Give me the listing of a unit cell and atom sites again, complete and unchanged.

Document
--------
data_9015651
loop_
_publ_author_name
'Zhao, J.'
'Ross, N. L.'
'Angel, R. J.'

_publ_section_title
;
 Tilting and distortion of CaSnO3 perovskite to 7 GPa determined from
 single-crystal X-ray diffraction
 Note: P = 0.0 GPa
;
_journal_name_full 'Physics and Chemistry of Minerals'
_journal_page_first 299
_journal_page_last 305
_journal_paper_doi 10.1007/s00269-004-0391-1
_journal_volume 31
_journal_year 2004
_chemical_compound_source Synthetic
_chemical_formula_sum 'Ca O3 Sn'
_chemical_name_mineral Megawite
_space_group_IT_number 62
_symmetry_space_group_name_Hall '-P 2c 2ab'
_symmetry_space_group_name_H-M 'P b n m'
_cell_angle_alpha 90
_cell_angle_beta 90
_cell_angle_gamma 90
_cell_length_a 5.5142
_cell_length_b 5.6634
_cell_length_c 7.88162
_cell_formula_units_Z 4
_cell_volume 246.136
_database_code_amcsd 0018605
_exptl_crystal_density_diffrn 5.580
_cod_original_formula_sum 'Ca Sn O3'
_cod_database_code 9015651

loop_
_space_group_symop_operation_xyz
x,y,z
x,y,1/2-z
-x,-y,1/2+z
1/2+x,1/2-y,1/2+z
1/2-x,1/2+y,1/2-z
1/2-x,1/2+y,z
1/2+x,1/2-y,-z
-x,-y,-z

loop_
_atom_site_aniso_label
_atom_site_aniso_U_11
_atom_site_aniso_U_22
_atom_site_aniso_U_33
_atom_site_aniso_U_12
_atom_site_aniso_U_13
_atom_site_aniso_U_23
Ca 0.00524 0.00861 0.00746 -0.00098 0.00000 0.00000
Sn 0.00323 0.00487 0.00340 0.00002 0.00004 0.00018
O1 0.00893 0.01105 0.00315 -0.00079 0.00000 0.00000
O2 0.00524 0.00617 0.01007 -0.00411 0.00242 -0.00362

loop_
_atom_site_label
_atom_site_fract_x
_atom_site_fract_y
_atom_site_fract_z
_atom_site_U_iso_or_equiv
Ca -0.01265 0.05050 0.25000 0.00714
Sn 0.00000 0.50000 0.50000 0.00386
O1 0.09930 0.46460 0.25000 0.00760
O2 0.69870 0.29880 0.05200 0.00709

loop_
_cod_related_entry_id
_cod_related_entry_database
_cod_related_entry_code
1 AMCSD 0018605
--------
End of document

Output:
data_9015651
loop_
_publ_author_name
'Zhao, J.'
'Ross, N. L.'
'Angel, R. J.'

_publ_section_title
;
 Tilting and distortion of CaSnO3 perovskite to 7 GPa determined from
 single-crystal X-ray diffraction
 Note: P = 0.0 GPa
;
_journal_name_full 'Physics and Chemistry of Minerals'
_journal_page_first 299
_journal_page_last 305
_journal_paper_doi 10.1007/s00269-004-0391-1
_journal_volume 31
_journal_year 2004
_chemical_compound_source Synthetic
_chemical_formula_sum 'Ca O3 Sn'
_chemical_name_mineral Megawite
_space_group_IT_number 62
_symmetry_space_group_name_Hall '-P 2c 2ab'
_symmetry_space_group_name_H-M 'P b n m'
_cell_angle_alpha 90
_cell_angle_beta 90
_cell_angle_gamma 90
_cell_length_a 5.5142
_cell_length_b 5.6634
_cell_length_c 7.88162
_cell_formula_units_Z 4
_cell_volume 246.136
_database_code_amcsd 0018605
_exptl_crystal_density_diffrn 5.580
_cod_original_formula_sum 'Ca Sn O3'
_cod_database_code 9015651

loop_
_space_group_symop_operation_xyz
x,y,z
x,y,1/2-z
-x,-y,1/2+z
1/2+x,1/2-y,1/2+z
1/2-x,1/2+y,1/2-z
1/2-x,1/2+y,z
1/2+x,1/2-y,-z
-x,-y,-z

loop_
_atom_site_aniso_label
_atom_site_aniso_U_11
_atom_site_aniso_U_22
_atom_site_aniso_U_33
_atom_site_aniso_U_12
_atom_site_aniso_U_13
_atom_site_aniso_U_23
Ca 0.00524 0.00861 0.00746 -0.00098 0.00000 0.00000
Sn 0.00323 0.00487 0.00340 0.00002 0.00004 0.00018
O1 0.00893 0.01105 0.00315 -0.00079 0.00000 0.00000
O2 0.00524 0.00617 0.01007 -0.00411 0.00242 -0.00362

loop_
_atom_site_label
_atom_site_fract_x
_atom_site_fract_y
_atom_site_fract_z
_atom_site_U_iso_or_equiv
Ca -0.01265 0.05050 0.25000 0.00714
Sn 0.00000 0.50000 0.50000 0.00386
O1 0.09930 0.46460 0.25000 0.00760
O2 0.69870 0.29880 0.05200 0.00709

loop_
_cod_related_entry_id
_cod_related_entry_database
_cod_related_entry_code
1 AMCSD 0018605